Direct use of ammonia in fuel cells. Amon project to pave the way for a new breakthrough technology in europe.

Trento, February 27th 2023


The kick-off meeting of the project AMON “Development of a next generation AMmONia FC system” was held on 31 January 2023 in Trento, hosted by Fondazione Bruno Kessler, and followed by a visit to the manufacturing site of Solid Oxide technology by SolydEra in Pergine.  All Partners were present to launch the activities of this Horizon Europe project, which will last for 3 years and is funded from the Clean Hydrogen Partnership.

Ammonia Graphic

Ammonia as green energy carrier. The energy is released by the ammonia conversion in solid oxide fuel cells: a worldclass solution e.g. for maritime and stationary use

The overarching objective of AMON project is to develop a novel system for the utilization and conversion of ammonia into electric power at high efficiency using a solid oxide fuel cell system. The project will deal with the design of the basic components of the system including the fuel cell, an ammonia burner, ammonia resistant heat exchangers, the engineering of the whole Balance of Plants, and validation of the compliance with ammonia use for all the specific parts and components. Optionally, depending on system needs, an ammonia cracker and anode gas recirculation will be developed.

Fundamental for the project is the interdisciplinary consortium of 13 partners coordinated by Fondazione Bruno Kessler, through the Centre for Sustainable Energy. Renowned industrial leaders such as SolydEra (Italy), Alfa Laval Technologies AB (Sweden), Alfa Laval Aalborg AS (Denmark), Alfa Laval SPA (Italy) and SAPIO Produzione Idrogeno Ossigeno Srl (Italy), KIWA Nederland BV (The Netherlands) and KIWA Cermet (Italia) will collaborate with prominent research institutes such as Fondazione Bruno Kessler (Italy), Teknologian Tutkimuskeskus Vtt OY (Finland), Technical University of Denmark (Denmark), Ecole Polytechnique Fédérale De Lausanne (Switzerland), European Fuel Cell Forum AG (Switzerland) and Fachhochschule Zentralschweiz – Hochschule Luzern (Switzerland).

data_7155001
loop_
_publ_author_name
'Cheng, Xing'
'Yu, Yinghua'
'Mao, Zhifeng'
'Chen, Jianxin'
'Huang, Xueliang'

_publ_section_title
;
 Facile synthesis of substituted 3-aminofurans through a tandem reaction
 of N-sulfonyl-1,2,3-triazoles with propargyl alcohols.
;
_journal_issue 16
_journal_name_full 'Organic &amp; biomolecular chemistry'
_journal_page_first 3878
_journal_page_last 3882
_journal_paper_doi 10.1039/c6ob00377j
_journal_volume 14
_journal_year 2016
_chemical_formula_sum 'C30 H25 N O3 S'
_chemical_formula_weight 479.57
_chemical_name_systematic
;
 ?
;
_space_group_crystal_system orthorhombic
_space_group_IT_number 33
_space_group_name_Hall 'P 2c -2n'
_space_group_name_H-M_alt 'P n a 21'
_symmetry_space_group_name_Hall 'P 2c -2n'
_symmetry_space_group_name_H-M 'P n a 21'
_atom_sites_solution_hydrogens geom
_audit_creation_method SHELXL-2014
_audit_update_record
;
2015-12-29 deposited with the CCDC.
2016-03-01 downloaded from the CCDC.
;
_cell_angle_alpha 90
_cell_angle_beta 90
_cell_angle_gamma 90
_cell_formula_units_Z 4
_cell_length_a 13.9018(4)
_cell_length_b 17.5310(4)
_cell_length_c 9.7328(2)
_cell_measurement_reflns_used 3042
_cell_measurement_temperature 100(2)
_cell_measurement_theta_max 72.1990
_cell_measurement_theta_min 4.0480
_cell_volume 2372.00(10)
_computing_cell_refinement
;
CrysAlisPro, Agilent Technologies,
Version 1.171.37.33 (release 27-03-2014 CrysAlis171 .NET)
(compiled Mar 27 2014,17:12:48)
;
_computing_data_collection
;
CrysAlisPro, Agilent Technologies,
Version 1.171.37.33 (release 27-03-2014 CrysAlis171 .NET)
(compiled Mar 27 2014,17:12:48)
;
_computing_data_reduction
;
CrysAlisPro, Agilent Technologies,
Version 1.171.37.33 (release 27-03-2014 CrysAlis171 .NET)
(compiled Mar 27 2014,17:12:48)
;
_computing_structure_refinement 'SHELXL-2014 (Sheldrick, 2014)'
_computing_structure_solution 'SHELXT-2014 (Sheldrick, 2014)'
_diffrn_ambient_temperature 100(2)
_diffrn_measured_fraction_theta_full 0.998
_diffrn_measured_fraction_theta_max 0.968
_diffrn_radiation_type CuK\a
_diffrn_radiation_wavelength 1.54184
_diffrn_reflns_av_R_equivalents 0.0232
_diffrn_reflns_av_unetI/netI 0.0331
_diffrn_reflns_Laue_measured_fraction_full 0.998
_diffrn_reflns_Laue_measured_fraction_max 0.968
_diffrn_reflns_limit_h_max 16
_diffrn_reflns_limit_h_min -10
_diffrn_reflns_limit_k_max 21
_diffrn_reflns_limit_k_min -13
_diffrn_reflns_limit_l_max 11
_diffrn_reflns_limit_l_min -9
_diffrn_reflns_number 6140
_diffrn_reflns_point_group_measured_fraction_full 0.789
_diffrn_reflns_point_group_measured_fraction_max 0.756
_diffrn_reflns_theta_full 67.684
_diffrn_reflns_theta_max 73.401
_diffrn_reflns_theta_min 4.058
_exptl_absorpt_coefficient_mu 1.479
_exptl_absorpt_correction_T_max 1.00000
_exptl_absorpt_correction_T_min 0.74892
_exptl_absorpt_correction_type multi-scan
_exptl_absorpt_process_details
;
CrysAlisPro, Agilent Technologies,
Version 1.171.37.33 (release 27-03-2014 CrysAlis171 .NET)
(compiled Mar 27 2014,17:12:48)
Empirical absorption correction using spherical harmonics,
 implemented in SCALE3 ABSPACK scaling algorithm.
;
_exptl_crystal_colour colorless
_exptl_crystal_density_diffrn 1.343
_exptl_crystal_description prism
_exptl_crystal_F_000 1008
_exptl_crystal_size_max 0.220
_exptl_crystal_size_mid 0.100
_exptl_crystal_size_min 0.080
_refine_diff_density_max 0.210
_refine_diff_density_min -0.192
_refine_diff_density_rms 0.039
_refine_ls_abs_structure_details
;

Why is ammonia important?

Ammonia production accounts for around 45% of current global hydrogen consumption, i.e. 33 million tonnes (Mt) of hydrogen in 2020, essentially fossil-derived. Replacing conventional ammonia with renewable ammonia produced from renewable hydrogen presents an early opportunity for action in decarbonising the chemical sector. As a transportable and storable energy carrier with high hydrogen energy content, it assists the H2 economy and can also promote new flexible stationary power generation.

What is the purpose of the project and what impact is targeted?